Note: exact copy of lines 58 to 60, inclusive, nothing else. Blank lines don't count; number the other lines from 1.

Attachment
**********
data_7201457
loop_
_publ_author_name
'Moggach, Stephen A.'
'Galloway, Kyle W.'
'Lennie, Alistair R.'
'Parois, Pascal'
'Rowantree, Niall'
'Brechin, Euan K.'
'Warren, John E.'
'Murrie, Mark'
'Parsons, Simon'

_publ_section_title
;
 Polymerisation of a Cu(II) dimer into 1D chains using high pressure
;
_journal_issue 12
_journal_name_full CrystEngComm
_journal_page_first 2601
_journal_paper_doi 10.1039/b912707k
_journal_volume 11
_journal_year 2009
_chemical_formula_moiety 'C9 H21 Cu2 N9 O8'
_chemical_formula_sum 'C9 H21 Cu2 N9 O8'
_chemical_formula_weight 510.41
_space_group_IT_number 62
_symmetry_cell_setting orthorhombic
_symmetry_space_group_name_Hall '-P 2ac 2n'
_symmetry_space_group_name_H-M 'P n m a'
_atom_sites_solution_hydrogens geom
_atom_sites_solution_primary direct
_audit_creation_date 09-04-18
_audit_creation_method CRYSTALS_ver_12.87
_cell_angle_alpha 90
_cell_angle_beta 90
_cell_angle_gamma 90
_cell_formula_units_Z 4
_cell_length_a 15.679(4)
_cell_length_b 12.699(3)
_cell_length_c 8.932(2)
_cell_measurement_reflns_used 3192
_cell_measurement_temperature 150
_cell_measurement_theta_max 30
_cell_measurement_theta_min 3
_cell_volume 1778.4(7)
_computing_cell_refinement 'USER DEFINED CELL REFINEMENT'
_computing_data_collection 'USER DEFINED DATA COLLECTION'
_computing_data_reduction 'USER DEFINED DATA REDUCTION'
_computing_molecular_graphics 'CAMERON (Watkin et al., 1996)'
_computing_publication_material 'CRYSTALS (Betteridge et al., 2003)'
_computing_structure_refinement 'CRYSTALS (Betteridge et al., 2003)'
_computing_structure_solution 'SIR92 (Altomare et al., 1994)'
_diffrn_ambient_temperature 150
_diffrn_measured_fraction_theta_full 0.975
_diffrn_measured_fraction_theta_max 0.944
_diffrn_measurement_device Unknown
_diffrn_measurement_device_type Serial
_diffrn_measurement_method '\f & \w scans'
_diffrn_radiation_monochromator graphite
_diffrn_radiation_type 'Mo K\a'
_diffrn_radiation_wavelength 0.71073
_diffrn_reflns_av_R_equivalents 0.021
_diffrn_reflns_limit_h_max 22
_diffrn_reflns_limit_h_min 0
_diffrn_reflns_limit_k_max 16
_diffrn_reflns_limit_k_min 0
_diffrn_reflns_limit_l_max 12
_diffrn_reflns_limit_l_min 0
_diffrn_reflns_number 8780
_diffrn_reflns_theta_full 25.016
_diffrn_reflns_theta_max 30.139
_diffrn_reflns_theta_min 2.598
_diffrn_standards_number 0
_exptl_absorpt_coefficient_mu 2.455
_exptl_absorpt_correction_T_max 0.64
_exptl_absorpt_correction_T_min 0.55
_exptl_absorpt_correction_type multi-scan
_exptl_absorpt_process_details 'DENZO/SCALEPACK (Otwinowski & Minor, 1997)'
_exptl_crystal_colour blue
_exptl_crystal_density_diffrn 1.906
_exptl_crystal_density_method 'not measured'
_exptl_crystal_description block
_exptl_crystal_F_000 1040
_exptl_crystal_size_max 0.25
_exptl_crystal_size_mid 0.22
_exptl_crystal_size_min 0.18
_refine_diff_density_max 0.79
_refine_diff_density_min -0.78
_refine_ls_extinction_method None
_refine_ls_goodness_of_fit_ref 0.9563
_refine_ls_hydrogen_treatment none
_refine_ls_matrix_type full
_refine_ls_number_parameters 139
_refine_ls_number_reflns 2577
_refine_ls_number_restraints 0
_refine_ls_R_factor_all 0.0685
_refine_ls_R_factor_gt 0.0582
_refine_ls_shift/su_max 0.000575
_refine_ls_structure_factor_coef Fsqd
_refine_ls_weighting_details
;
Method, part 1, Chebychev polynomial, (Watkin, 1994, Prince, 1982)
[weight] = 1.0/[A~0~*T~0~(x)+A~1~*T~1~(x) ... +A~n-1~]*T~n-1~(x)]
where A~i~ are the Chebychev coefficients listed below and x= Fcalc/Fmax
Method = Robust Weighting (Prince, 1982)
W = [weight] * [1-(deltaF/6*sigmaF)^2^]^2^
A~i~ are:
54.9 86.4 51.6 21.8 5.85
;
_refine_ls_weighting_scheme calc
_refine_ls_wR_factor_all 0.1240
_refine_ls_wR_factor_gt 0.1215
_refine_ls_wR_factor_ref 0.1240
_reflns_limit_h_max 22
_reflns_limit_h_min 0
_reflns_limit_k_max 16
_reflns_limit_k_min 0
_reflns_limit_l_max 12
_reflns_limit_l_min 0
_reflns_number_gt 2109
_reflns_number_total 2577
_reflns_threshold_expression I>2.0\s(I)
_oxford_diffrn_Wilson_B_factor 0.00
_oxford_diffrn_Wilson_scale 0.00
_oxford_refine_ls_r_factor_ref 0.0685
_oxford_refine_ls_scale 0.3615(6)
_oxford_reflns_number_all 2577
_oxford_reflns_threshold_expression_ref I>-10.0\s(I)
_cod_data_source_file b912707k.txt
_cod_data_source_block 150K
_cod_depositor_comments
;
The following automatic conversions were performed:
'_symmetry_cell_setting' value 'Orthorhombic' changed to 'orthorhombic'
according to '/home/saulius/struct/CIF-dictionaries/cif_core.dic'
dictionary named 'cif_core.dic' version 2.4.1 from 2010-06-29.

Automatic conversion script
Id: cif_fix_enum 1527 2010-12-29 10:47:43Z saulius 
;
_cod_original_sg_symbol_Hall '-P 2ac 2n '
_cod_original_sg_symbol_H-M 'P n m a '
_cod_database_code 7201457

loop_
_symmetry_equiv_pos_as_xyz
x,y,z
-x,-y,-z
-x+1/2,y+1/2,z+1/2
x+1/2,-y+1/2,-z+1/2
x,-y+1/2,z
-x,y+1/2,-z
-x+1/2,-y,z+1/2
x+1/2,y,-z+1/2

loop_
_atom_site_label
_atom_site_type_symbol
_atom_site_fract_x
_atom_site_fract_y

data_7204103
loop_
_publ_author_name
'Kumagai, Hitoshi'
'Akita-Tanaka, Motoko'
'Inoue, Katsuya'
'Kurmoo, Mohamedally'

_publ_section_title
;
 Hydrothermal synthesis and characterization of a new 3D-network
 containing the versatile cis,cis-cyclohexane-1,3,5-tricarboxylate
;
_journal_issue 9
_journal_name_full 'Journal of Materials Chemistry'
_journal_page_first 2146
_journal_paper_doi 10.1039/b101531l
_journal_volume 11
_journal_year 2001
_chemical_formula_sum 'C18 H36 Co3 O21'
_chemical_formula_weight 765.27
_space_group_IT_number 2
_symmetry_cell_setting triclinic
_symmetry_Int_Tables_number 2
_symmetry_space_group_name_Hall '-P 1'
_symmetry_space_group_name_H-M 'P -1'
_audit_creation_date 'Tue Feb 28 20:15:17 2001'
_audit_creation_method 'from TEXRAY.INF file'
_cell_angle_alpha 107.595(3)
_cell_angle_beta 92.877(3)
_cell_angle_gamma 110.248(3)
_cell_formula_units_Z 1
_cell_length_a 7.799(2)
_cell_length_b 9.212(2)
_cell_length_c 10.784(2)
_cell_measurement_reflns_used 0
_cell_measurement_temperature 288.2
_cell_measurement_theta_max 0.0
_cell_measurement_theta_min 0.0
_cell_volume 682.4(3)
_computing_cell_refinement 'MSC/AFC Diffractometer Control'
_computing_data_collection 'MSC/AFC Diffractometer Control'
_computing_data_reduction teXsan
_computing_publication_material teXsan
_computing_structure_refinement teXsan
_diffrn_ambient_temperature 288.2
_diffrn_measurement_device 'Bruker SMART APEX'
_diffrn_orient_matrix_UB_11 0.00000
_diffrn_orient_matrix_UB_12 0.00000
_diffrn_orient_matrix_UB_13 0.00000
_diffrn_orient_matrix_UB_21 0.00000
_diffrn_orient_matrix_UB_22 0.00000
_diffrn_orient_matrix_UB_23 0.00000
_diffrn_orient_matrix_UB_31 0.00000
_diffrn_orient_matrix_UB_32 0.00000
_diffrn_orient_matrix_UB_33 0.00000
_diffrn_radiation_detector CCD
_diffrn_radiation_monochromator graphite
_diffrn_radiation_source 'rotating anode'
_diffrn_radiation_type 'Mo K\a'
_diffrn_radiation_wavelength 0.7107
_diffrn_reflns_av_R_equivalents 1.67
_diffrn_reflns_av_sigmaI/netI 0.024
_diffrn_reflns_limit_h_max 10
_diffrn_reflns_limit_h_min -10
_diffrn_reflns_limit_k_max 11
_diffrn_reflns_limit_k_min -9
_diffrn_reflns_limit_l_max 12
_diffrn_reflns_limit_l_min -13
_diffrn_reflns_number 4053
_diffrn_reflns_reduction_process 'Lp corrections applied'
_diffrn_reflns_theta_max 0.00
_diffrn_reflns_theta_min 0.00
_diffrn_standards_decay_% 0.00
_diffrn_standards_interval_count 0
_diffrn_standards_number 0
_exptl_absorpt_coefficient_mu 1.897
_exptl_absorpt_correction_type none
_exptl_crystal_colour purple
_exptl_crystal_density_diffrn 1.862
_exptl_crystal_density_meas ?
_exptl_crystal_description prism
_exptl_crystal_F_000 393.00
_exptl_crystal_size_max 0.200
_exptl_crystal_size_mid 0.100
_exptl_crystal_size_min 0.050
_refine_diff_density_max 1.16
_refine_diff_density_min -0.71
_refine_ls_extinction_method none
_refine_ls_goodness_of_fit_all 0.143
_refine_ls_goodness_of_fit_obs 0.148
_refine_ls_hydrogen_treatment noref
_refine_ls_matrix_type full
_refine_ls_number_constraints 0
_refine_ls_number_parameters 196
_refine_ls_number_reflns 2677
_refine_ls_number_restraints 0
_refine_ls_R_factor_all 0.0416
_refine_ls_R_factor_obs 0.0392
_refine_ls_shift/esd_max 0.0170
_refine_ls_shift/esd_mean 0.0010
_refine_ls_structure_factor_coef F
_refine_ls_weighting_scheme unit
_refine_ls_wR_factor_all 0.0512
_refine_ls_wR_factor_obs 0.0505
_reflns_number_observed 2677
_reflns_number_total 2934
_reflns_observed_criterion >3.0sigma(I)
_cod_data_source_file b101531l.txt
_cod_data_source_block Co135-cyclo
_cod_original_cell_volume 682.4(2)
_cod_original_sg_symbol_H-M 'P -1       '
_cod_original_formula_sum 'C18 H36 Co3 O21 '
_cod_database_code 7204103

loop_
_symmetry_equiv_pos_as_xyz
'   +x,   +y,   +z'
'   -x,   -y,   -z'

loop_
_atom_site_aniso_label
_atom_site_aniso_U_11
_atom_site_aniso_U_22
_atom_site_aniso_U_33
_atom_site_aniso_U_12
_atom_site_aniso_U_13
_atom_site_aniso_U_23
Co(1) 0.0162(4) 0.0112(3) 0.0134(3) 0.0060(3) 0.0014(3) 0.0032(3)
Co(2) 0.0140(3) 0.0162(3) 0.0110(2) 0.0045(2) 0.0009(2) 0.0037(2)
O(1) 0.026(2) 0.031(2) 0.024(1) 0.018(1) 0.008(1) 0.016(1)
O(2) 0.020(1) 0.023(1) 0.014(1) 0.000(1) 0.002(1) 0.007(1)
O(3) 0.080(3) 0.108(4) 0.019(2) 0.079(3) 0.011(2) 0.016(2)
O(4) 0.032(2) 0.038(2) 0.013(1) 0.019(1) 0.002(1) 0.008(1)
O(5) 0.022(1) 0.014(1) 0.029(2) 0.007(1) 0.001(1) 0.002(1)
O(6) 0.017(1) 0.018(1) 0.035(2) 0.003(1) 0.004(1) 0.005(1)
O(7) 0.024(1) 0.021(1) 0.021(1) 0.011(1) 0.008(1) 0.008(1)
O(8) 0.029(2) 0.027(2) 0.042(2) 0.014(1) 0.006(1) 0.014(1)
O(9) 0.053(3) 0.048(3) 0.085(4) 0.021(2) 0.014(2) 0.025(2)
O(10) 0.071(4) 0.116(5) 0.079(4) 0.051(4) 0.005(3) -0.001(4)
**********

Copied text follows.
_diffrn_measurement_method '\f & \w scans'
_diffrn_radiation_monochromator graphite
_diffrn_radiation_type 'Mo K\a'